On the eastern bank of the river Congo lies Kinshasa, Africa’s third largest capital city after Cairo and Lagos. Kinshasa had long been billed as one of the top cities that would lead Africa’s renaissance, which now appears even more out of reach than before due to massive debts and over-reliance on outside factors.
At the beginning of the century, Congo embodied the dreams that were pinned on Africa, which appeared to be putting behind its bloody conflicts.
Economic growth started to top 5 percent annually and raw material was available to meet growing markets in China, Türkiye, India and Brazil. Foreign investments funded infrastructure and productive sectors.
Major regional forces, such as Nigeria, South Africa, the Democratic Republic of Congo, and the Arab Maghreb, were leading Africa towards unprecedented heights.
However, the optimism was hampered by rampant poverty, the eruption of new armed conflicts, climate change and the coronavirus pandemic. The war on Ukraine was another factor that showed the extent Africa can be impacted by outside elements in spite of the continent’s massive resources and wealth.
President of The Association for Research and Cooperation in Support of Endogenous Development (ARCADE), Demba Dembele said only a handful of businessmen benefited from the economic growth in Africa.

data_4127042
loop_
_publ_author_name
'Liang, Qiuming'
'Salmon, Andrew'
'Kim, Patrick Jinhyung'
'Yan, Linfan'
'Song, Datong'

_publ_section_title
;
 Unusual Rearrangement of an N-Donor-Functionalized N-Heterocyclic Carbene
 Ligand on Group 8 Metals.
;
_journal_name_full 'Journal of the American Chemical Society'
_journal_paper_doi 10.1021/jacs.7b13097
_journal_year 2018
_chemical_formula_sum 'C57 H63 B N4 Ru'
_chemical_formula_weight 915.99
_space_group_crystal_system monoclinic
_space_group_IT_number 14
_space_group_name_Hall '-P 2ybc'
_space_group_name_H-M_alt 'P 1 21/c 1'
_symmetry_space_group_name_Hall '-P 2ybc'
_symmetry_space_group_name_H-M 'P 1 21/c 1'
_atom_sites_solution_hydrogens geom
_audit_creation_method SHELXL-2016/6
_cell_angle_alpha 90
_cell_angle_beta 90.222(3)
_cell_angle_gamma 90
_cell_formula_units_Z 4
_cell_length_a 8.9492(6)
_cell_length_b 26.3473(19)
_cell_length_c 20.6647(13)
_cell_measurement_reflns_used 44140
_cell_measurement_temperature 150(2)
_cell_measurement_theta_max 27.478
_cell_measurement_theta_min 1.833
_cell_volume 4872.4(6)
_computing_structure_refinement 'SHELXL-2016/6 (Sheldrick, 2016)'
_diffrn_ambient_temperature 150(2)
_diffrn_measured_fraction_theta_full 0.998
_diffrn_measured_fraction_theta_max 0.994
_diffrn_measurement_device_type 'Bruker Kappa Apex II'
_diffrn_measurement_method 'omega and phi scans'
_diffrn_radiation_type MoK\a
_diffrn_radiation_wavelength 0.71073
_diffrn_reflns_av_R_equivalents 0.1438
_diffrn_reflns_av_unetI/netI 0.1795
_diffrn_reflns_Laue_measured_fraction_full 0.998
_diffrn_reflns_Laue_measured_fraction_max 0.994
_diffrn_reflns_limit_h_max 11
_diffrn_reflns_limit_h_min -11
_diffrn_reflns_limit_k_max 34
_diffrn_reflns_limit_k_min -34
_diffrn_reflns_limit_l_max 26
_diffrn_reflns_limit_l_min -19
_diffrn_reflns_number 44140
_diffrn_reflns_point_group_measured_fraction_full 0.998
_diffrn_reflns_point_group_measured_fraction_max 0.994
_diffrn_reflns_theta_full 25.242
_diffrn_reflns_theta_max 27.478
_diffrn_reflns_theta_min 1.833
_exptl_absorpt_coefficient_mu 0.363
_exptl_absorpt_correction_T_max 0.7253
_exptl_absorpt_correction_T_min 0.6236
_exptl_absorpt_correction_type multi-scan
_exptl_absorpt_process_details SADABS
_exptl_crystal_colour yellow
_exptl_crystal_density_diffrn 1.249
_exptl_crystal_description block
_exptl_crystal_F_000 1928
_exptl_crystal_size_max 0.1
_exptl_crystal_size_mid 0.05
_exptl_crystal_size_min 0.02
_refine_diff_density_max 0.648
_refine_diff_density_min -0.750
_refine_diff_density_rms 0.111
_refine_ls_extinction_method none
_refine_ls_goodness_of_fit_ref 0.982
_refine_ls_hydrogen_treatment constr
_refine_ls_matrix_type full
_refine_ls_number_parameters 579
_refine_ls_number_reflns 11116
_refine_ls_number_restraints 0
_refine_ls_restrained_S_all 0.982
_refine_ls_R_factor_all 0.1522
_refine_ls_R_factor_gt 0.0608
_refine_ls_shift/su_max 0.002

He compared the growth to a mirage that was a product of outside factors, such the lowering of foreign debts by the group of industrial countries in the late 1990s.
In reality, infrastructure in Africa continued to suffer from the same problems, the financial situation remained precarious at best and the agricultural sector was recording the lowest production levels in the world, he remarked.
The emergence of the pandemic, despite its relatively mild impact on Africa, led the world to deep recession. The World Bank said some 29 million Africans were plunged in poverty and that Africa needed no less than five years to regain the previous growth rates.
During the pandemic, Africa became isolated from the world due to its poor air transportation networks. This in turn hampered the development of trade networks deep into the continent.
Another element is local governments’ inability to take monetary measures that would stimulate the economy and ease the impact of stalled production, a move that was taken by nearly all western countries.
Another element is the extent of the unregulated economic sector that impeded the adoption of effective measures that could provide social security to the masses.
Added to the above are foreign debts that continue to deplete African resources. The debts account to 30 percent of the budgets of some African countries, with the figure reaching 60 percent in others.
The greatest challenge confronted by Africa during the pandemic was the West’s monopoly of vaccines. Africa only received 1 percent of the produced vaccines and even today, vaccination coverage does not exceed 20 percent of the entire population in the continent.